Be open to part­ner about change in feel­ings

The Guardian (Charlottetown) - - PAUSE & PLAY -

Q-I'm 23, my hus­band’s 25; he’s my brother’s friend.

He’s nice, kind-hearted, very lov­ing, and re­spect­ful.

We mar­ried when I was 20 and spent two weeks to­gether as new­ly­weds un­til some­thing hap­pened.

He went to jail, sen­tenced to five years. It was noth­ing vi­o­lent.

The first year was tough but we still talked via tele­phone, wrote sen­ti­men­tal let­ters, and tried to keep our re­la­tion­ship go­ing.

If he hadn’t gone to jail, we’d still be very much in love. But I be­came very lonely and dis­tant, not want­ing to talk to him. My love for him faded dra­mat­i­cally.

I’m work­ing two jobs and go­ing to col­lege ma­jor­ing, iron­i­cally, in law-en­force­ment.

Should I just get a di­vorce? I haven't talked to him about this yet.

I hon­estly don’t think I can go an­other two years feel­ing this way.

Mis­er­able

A-When the “some­thing” hap­pened, you still be­lieved in him. Now you want to give up and tell him about it later.

Speak now. Say how lonely you are. Lis­ten when he tells you how it is for him.

Keep up your stud­ies, sur­round your­self with fam­ily and friends, and fo­cus on your stud­ies and a fu­ture ca­reer.

Talk to him about what he’s go­ing to do when he gets out, how he can re-di­rect his life, fur­ther his education, get a job, etc.

You both need a plan that gives you hope.

If this ap­proach doesn’t help you feel more pos­i­tive, at least you’ll have tried. You’ll still be young, and can look at the chances for your mar­riage more re­al­is­ti­cally.

Q-When my step­daugh­ter was un­der­age (17) to get a tat­too, she did so any­way, against her mother’s and my wishes.

This caused tears for her mother, and frus­tra­tion and anger on my part. She was told that if she were to get an­other one, she’d be out of the house.

Sev­eral weeks ago, I no­ticed a new tat­too, driv­ing my anger and frus­tra­tion fur­ther. She then hid an­other five tat­toos from us.

Most glar­ing, is one on her chest, her mother's (my girl­friend's) name.

We've asked her to cover up in the house, I can't stand to see what she's done to her­self, and my feel­ing snubbed. I un­der­stand she’s ex­press­ing her­self but I can’t move past the dis­re­spect and re­peated of­fences against me.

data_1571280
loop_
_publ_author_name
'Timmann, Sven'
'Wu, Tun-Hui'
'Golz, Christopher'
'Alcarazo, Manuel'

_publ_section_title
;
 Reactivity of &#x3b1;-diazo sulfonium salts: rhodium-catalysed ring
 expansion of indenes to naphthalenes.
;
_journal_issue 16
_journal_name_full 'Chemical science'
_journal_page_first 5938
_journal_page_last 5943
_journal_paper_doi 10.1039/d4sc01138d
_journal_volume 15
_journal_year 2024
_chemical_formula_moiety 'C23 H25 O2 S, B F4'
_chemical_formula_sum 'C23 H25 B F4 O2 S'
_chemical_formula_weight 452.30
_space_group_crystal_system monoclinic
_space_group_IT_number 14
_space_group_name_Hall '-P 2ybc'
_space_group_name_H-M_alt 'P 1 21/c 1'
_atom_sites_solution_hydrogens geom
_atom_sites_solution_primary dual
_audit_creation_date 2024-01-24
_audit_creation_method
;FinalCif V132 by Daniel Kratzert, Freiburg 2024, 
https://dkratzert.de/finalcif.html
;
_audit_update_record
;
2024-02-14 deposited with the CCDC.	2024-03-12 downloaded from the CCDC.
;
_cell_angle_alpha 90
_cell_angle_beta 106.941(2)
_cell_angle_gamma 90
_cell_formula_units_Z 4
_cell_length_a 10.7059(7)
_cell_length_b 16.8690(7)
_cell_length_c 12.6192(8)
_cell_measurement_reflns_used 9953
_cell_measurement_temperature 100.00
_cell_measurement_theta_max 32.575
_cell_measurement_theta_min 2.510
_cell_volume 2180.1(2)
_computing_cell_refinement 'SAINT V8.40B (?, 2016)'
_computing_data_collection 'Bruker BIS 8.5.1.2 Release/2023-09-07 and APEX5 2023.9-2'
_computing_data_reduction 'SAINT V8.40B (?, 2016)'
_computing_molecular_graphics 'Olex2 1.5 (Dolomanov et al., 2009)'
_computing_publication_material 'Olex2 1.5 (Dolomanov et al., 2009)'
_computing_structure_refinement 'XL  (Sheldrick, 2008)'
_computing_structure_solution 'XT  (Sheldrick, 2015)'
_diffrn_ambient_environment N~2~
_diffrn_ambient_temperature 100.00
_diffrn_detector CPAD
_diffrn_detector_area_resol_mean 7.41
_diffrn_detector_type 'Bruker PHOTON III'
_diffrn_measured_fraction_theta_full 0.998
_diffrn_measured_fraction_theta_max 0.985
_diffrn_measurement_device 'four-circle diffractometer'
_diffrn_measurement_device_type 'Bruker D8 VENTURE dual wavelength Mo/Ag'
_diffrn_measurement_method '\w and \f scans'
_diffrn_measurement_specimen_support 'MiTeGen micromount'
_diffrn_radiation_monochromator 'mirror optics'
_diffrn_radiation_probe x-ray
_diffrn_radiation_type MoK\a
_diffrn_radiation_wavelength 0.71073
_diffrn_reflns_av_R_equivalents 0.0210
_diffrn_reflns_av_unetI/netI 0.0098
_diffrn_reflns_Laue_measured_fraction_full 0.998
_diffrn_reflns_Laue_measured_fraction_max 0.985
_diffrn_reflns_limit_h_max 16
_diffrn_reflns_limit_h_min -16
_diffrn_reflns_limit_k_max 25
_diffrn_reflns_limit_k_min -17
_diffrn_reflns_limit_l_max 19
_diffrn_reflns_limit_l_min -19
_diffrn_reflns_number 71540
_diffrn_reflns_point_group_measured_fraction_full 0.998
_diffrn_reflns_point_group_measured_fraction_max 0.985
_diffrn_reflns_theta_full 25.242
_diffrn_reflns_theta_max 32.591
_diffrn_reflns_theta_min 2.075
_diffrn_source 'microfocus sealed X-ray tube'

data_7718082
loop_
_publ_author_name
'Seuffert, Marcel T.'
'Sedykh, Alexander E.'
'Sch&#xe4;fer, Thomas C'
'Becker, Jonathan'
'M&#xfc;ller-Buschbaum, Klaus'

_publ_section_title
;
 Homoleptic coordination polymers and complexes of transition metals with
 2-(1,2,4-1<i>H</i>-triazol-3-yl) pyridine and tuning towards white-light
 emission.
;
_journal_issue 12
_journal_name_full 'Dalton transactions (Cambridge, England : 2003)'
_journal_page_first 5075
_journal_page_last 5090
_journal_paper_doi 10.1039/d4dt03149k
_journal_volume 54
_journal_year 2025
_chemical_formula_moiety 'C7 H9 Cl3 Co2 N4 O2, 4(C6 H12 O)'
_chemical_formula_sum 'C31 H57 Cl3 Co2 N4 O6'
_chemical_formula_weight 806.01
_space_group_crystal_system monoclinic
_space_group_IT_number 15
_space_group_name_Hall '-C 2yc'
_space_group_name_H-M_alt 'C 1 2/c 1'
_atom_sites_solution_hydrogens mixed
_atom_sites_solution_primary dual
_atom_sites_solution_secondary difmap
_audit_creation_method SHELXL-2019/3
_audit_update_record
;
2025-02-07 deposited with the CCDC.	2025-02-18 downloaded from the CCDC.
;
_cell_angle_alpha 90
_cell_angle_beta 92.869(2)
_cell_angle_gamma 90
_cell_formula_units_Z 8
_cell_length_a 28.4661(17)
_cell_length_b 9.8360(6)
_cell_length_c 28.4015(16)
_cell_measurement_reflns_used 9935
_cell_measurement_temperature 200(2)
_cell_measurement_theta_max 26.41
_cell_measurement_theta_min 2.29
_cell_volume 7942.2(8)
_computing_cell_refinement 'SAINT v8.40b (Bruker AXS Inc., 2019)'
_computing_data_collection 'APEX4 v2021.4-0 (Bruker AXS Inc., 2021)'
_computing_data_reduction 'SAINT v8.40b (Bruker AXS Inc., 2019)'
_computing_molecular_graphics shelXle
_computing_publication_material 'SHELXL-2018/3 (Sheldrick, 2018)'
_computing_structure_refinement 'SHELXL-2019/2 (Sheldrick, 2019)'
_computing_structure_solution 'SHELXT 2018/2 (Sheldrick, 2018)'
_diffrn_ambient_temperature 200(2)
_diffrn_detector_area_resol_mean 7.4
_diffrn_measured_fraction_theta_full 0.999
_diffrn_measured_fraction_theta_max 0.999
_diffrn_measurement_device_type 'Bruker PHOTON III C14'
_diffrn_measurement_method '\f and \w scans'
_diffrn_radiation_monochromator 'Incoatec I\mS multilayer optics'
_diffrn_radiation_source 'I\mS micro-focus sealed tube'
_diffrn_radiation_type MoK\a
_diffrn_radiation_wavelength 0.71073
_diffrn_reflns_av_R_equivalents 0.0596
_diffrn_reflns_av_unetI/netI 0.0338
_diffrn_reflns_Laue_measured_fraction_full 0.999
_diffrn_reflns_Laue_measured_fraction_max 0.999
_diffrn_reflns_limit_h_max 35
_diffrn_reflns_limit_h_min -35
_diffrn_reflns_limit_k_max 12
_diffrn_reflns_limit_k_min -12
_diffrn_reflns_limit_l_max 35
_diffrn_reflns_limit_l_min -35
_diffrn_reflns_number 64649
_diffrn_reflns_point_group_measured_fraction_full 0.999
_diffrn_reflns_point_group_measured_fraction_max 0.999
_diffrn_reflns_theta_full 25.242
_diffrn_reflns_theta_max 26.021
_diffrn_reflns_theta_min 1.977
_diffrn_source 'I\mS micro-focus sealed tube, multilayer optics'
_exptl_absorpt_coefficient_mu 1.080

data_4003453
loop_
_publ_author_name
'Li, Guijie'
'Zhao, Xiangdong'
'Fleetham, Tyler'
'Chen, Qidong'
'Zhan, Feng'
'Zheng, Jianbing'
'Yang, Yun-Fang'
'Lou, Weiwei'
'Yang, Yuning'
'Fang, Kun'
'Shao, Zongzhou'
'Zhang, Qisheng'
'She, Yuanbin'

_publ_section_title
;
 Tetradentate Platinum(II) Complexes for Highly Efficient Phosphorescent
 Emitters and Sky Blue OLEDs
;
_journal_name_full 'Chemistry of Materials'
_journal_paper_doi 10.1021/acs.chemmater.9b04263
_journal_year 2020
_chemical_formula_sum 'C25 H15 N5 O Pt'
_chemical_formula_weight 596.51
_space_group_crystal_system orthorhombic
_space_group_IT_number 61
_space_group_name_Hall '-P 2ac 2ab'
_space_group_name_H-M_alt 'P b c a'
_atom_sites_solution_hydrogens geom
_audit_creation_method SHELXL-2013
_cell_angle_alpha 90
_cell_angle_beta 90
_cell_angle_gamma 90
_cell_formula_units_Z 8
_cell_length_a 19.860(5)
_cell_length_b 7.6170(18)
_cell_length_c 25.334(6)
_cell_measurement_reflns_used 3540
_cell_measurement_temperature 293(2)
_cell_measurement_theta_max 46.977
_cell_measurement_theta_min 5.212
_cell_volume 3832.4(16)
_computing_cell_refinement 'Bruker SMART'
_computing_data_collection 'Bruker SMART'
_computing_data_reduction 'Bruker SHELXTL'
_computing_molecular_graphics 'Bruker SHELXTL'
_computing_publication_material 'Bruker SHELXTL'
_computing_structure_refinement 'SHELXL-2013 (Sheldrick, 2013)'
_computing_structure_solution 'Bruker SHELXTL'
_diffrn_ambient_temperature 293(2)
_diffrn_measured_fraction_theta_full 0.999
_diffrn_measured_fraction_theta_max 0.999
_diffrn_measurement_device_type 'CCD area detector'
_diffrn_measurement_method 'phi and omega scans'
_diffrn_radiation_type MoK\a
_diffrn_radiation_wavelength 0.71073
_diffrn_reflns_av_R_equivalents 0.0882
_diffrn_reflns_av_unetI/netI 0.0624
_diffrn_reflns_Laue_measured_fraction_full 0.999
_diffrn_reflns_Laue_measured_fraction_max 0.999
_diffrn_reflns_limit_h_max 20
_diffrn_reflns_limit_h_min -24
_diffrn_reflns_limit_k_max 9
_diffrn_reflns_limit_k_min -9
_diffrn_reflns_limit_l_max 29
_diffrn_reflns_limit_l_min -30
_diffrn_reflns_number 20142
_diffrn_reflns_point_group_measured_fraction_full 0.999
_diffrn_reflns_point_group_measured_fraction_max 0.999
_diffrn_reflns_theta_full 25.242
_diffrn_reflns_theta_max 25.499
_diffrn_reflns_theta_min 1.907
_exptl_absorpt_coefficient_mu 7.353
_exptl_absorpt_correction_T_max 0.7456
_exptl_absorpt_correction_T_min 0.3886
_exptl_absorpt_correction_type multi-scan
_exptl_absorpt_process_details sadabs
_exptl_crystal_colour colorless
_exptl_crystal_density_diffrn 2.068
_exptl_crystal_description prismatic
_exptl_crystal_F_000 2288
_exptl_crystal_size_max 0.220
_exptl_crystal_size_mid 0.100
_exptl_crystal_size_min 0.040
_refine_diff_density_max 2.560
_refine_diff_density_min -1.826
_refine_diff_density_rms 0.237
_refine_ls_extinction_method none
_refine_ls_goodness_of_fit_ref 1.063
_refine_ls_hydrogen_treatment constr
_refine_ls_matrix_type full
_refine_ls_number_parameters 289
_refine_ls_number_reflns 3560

Her mother’s equally up­set but she’s un­will­ing to ad­dress con­se­quences. I no longer speak with her, since she doesn't care what I think, or re­spect her mother. Also, she's a con­stant liar so I’m fin­ished. I’d like to see her out of the house.

Why should I com­pro­mise on my feel­ings for some­one who shows com­plete dis­re­gard and gets away with ev­ery­thing?

Fin­ished

A-Your step­daugh­ter’s been cry­ing out for help and you’ve missed it.

Those tat­toos (es­pe­cially her mother’s name) are vis­i­ble signs of loss (the fam­ily that once was, hav­ing her mother to her­self).

They test whether you care so lit­tle for her that she can be thrown out of her home.

Many a step­par­ent (my­self in­cluded) has had to learn that chil­dren of di­vorce of­ten seek re­as­sur­ance of be­ing loved and se­cure.

You’re re­spond­ing as an ad­ver­sary. This is about you, and your own need­i­ness re­gard­ing at­ten­tion, and con­trol.

Her mother needs to as­sure her that you do care for her but that house rules and re­spect are im­por­tant for ev­ery­one’s com­fort, even hers.

Get over the tat­toos and be the step­fa­ther she needs. This should NOT be about you.

Newspapers in English

Newspapers from Canada

© PressReader. All rights reserved.